Living in Hope: HIV/AIDS in Uganda and St. Francis Health Care Services
This red dirt road leads to St. Francis Health Care Services, an HIV/AIDS clinic in Jinja, Uganda, near the source of the Nile River. (Video story at the end of this blog post.)
At the end of a red dirt road, near the source of the Nile River is St. Francis Health Care Services, an HIV/AIDS clinic serving some of the poorest people in Jinja District, Uganda. The power is out at the clinic, but no one is fazed.
The pharmacists continue to dispense medicine to their patients out of their small office, as sunlight streams through windows despite the drawn curtains. The medical assistants continue to diagnose patients, who wait their turn while sitting in blue plastic chairs in the hallway. And Faustine Ngarambe -- founder and executive director of St. Francis Health Care Services -- continues to work on plans to expand the clinic's programs, which serve about 600 people per week.
"HIV is not only a health issue; it’s economical, it is psychological, it is even a cultural taboo -- all of those things," said Ngarambe. He doesn't have a medical background, but in 2009, he won the Parliamentary HIV/AIDS Leadership Award from Ugandan President Yoweri Museveni.
St. Francis offers its patients services that heal not only the body, but the mind as well: counseling, nutrition and agriculture education, financial assistance, support groups for young people and grandmothers, and more. It's this kind of holistic approach to HIV/AIDS care that has made Uganda an oft-cited role model for decreasing HIV/AIDS rates. HIV prevalence in Uganda is currently at 6 to 7 percent, according to a UNAIDS report released yesterday, down from about 14 percent in 1990, according to this UNAIDS study from 2010.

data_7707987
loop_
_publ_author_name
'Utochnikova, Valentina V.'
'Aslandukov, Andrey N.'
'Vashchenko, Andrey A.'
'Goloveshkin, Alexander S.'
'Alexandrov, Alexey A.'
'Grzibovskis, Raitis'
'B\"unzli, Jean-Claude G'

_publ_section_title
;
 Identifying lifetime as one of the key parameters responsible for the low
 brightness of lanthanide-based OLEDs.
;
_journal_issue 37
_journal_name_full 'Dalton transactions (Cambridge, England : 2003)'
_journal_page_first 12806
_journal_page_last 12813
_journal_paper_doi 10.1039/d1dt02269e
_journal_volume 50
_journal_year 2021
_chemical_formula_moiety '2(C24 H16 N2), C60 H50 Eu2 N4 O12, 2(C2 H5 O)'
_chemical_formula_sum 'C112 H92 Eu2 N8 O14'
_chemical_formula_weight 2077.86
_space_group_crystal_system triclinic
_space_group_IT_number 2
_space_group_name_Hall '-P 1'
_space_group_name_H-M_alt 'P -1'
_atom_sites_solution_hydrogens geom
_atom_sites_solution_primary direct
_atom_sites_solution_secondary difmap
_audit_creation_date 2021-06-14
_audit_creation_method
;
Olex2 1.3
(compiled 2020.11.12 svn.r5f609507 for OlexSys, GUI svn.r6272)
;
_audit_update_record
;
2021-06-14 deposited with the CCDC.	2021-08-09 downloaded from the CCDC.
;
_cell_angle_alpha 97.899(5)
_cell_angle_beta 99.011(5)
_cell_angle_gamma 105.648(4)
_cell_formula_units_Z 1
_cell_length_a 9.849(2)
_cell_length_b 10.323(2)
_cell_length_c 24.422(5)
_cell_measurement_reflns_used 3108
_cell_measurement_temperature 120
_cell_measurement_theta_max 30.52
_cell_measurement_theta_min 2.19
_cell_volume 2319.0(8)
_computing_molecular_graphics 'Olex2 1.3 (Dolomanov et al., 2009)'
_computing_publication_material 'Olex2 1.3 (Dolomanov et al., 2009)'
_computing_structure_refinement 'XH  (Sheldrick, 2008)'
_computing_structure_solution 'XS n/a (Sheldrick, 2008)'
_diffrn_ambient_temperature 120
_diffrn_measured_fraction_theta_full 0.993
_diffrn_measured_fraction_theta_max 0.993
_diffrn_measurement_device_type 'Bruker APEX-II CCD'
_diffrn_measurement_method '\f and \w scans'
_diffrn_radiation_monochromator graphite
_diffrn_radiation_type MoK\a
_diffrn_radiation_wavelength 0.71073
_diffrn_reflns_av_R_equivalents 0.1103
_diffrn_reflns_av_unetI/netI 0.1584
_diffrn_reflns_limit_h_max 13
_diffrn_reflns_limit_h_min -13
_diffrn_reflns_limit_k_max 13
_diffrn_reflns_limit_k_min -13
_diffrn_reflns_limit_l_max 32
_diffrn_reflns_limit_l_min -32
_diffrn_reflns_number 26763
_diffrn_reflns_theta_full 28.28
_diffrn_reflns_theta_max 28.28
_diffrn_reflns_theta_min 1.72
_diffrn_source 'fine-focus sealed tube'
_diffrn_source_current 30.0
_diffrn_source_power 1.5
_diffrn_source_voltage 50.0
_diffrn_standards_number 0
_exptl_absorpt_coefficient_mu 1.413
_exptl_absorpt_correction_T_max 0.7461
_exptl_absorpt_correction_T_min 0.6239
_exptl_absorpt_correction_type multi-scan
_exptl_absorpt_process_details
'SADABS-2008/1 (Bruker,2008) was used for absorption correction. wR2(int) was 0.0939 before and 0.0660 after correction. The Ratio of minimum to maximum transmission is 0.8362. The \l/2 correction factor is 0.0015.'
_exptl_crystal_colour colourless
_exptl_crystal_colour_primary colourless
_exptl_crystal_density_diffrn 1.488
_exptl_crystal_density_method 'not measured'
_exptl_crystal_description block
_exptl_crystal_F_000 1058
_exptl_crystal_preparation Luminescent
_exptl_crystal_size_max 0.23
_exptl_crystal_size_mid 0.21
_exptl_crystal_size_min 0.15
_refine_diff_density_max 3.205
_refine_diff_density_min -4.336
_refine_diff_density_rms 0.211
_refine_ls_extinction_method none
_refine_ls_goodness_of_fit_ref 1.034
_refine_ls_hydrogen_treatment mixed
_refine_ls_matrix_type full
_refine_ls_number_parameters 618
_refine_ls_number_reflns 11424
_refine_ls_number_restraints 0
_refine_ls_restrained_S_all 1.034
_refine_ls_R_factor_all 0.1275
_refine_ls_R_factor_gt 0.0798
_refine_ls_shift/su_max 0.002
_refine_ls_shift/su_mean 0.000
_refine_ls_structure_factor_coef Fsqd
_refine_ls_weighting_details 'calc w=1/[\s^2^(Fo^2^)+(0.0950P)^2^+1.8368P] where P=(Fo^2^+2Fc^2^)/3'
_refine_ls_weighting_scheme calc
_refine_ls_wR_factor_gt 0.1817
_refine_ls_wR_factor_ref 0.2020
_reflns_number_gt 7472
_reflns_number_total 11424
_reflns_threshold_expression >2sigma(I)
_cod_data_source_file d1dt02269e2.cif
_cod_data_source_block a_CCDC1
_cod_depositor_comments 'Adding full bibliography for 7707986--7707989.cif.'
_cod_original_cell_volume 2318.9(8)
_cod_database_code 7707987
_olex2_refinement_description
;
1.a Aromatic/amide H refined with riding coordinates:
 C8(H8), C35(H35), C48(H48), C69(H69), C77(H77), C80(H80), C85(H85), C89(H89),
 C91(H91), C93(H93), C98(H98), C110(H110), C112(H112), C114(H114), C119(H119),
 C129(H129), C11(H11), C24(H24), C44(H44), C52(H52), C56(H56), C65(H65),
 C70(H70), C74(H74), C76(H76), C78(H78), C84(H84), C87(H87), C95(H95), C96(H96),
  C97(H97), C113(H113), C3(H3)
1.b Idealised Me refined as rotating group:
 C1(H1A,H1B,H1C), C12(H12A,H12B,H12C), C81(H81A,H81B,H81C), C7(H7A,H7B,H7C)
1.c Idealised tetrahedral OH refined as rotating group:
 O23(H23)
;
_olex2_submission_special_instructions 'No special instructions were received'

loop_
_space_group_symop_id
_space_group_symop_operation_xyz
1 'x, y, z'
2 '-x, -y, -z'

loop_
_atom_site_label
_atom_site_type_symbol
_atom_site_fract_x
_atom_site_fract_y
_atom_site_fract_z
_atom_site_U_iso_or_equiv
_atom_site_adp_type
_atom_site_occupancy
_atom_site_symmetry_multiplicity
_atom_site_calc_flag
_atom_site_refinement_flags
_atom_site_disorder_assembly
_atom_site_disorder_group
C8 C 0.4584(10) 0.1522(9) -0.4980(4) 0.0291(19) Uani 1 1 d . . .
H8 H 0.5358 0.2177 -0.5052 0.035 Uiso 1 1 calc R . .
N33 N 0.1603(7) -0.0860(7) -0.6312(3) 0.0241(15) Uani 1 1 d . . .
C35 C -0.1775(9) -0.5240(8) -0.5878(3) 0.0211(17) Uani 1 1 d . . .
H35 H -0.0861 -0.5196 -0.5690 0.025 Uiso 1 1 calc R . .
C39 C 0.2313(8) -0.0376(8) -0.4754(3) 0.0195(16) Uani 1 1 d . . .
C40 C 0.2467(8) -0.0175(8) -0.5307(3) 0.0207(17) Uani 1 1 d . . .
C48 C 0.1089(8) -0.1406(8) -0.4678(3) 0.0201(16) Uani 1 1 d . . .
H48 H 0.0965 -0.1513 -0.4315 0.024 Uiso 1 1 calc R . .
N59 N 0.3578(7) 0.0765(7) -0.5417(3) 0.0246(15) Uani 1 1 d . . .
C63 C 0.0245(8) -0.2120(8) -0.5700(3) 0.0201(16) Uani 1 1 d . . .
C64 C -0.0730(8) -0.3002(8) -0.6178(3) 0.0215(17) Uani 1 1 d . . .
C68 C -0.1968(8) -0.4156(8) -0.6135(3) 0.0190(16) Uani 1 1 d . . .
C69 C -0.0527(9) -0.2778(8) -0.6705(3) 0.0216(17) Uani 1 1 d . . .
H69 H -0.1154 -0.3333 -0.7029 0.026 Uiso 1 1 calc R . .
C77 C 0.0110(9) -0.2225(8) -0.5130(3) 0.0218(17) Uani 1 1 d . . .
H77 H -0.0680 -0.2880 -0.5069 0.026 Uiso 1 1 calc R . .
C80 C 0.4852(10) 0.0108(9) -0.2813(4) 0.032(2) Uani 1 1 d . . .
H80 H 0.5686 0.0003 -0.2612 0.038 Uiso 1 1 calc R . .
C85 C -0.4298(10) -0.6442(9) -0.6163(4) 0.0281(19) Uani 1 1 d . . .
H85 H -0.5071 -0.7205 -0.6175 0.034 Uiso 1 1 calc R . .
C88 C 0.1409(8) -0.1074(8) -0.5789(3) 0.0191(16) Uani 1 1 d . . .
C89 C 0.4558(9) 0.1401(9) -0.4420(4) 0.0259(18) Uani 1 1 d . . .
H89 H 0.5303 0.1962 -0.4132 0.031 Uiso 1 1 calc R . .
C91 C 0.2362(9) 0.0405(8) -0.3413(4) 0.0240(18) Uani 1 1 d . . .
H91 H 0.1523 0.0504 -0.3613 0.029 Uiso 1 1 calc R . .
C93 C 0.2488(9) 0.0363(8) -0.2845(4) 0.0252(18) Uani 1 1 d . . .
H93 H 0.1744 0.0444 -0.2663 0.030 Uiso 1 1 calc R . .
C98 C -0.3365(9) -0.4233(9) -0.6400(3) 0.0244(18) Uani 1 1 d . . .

Ngarambe became interested in HIV/AIDS care in 1989 while working as a missionary in Kenya. A Ugandan friend was HIV positive, but wouldn't disclose his diagnosis; the stigma was too great.
"He was dying silently within himself," said Ngarambe. "And when he was brought back to Uganda for burial, even his parents did not even view the body."
When Ngarambe returned Uganda, he and four colleagues started St. Francis Health Care Services. The clinic has grown from just five staff members and no permanent facilities in 1998, to 37 staff members, 100 community volunteers, and two permanent treatment facilities in 2011.
In a grassy field near St. Francis's main building sits Ngarambe's latest project: A maternity ward -- half-finished and in need of more funding -- that will specialize in prevention of mother-to-child HIV transmision. The ward is a result of the United Nations designation of Uganda as one of 22 priority countries for eliminating mother-to-child transmission.
St. Francis receives financial support from local and international sources, including the Stephen Lewis Foundation and Nile Breweries, but finances -- as well as a lack of enough equipment, space, and staff -- are always a concern. In addition, The Global Fund to Fight AIDS, Tuberculosis and Malaria said last week it will cut funding to several countries, including Uganda. This could hurt the nationwide effort to fight AIDS.
Still, Ngarambe presses forward.
"The thing that motivates me very much," he said, "is because I've touched peoples' lives and restored -- as our slogan -- restoring hope and dignity of the people who have been devastated by the HIV/AIDS epidemic."
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